Some weeks ago, I officiated at a funeral for an elderly man, who never did the work to make amends. His family has granted me permission to tell their story.  The man was a violently abusive father.  Many people who survive such a scary childhood would understandably — as adults seeking a healthy existence — find their only option to be separation, complete estrangement from their father.  But not the case with this family.  Incredibly, the abusive man’s children remained in his life.  Not the right answer for everyone, but it was the right answer for them, and it blew me away.  The family had healed; their extraordinary emotional and spiritual health, and clarity about boundaries, led them to permit the father, to remain in their lives in limited ways, protecting themselves and their own children, but not completely severing ties.

But the father – the father never apologized, he never took responsibility, he never acknowledged he was wrong.  Why?– The family has accepted: they cannot know.  Perhaps this man lacked the capacity to reflect, to perceive self-truth, to have a difficult conversation, perhaps he was paralyzed with shame.  But there was no reckoning, he never held himself accountable, he never truly mended his relationships.  So, his relationships with his children, although not severed, could not fully develop. Intimacy could not deepen.  There was not growth. 

As the Amichai poem teaches — From the place where we are right, flowers will never grow in the spring.  Relationship, without repair, stagnates.  There is not growth.

At the funeral the family found peace, but as we lowered the casket into the earth we all understood, when it came to a deep reckoning, it was too late. 

When this man was on his deathbed, face to face with the end of his life, what might have gone through his mind?  Did he feel regret?  What did he wish he had done differently, since the abuse?  We will never know.  We only know, he did not take steps to express remorse or make amends.

When we Yom Kippur worshippers, come face to face with the reality of our finitude, what might go through our minds?  Do we feel regret?  What do we wish we had done differently?  What steps do we need to take to express remorse or make amends? Our Yom Kippur death rituals – fasting, the empty casket of the ark at Kol Nidre, white robes… demand we confront our mortality.  Death is our deadline; mortality is our reminder that there is a deadline.  Its date, unknown. When it comes to apology, making amends, spiritual growth, anything in our lives, we do not have forever. The pandemic revealed what, deep down we already knew: tomorrow is not guaranteed. Tonight is our time to heed that urgency.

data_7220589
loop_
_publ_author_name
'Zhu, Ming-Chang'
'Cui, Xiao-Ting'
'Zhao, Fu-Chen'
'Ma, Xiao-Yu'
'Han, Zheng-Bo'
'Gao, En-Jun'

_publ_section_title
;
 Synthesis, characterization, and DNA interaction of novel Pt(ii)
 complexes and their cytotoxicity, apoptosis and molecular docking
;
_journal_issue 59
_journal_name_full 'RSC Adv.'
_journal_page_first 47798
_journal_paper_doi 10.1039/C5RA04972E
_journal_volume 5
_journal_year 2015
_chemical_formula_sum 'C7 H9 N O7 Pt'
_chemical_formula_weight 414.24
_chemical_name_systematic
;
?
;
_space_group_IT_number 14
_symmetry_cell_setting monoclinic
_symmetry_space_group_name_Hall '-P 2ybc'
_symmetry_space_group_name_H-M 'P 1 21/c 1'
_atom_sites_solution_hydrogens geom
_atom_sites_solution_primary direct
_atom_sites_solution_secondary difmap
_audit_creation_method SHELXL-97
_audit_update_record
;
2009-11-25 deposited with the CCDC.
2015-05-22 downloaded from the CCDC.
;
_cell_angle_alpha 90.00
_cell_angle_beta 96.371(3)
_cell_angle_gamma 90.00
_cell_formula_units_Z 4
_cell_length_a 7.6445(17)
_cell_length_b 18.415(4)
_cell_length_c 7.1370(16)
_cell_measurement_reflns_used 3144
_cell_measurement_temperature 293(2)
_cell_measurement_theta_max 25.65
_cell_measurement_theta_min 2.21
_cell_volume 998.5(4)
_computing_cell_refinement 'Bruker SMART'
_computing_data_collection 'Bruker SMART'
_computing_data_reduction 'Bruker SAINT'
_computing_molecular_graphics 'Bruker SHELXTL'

The only thing we know for sure is that we are mortal.  If you have wrongs you need to right, do not wait!

Most of us have not violently abused family.  But we are human, so we have harmed, really harmed others, God, and ourselves, and may have yet to fully address those wrongs. 

Our words of prayer: God of Pardon and Forgiveness– You do not wish the death of sinners, but urge us to return from our ways and live. You wait for us.  If we return, You accept us at once – our words of prayer compel us to do the work, to return, to ensure we do not become the person who masks self-truth, avoids the difficult conversation, or becomes paralyzed with shame. 

In every service throughout Yom Kippur, our ritual includes the Vidui/Confession, and in almost every Confession, the Al Chet, the long list of sins introduced with the words: Al chet shechetanu lifanecha/the sin we have committed against you. 

Except, at the very conclusion tomorrow evening, in our Neilah service, the Al Chet sin list is replaced.  Instead we pray to God: Atah Noten Yad / You reach out Your hand… You give us the power to turn.

Tonight it’s the urgency of mortality; tomorrow night, it’s the compassion of God’s outstretched hand.  Throughout, it’s faith. 

Faith that we are not alone—that we are strengthened by, and can turn to God—whatever we imagine God may be.  Faith that we can count on one another.  Faith in our intention, to be honest with ourselves about our failings.  Faith in our potential to repair relationship.  Faith in our capacity for change.

Intimacy in our relationships, depends on the fundamental understanding, that we are imperfect.  Only when we take responsibility for our wrongs, can we grow, can we return to each other, to ourselves, and to God.  This sacred season beckons: Heed the words of our text.  Take in the depths of our ritual. With open heart, picture your casket, feel your hunger, speak your confession, do repair. 

Elohenu melech mochel v’soleyach / God of Pardon and Forgiveness–  Help us to understand deep in our souls: From the place where we are right, flowers will never grow in the spring. 

God of Pardon and Forgiveness—

You do not wish the death of sinners, but urge us to return from our ways and live. You wait for us.  If we return, You accept us at once.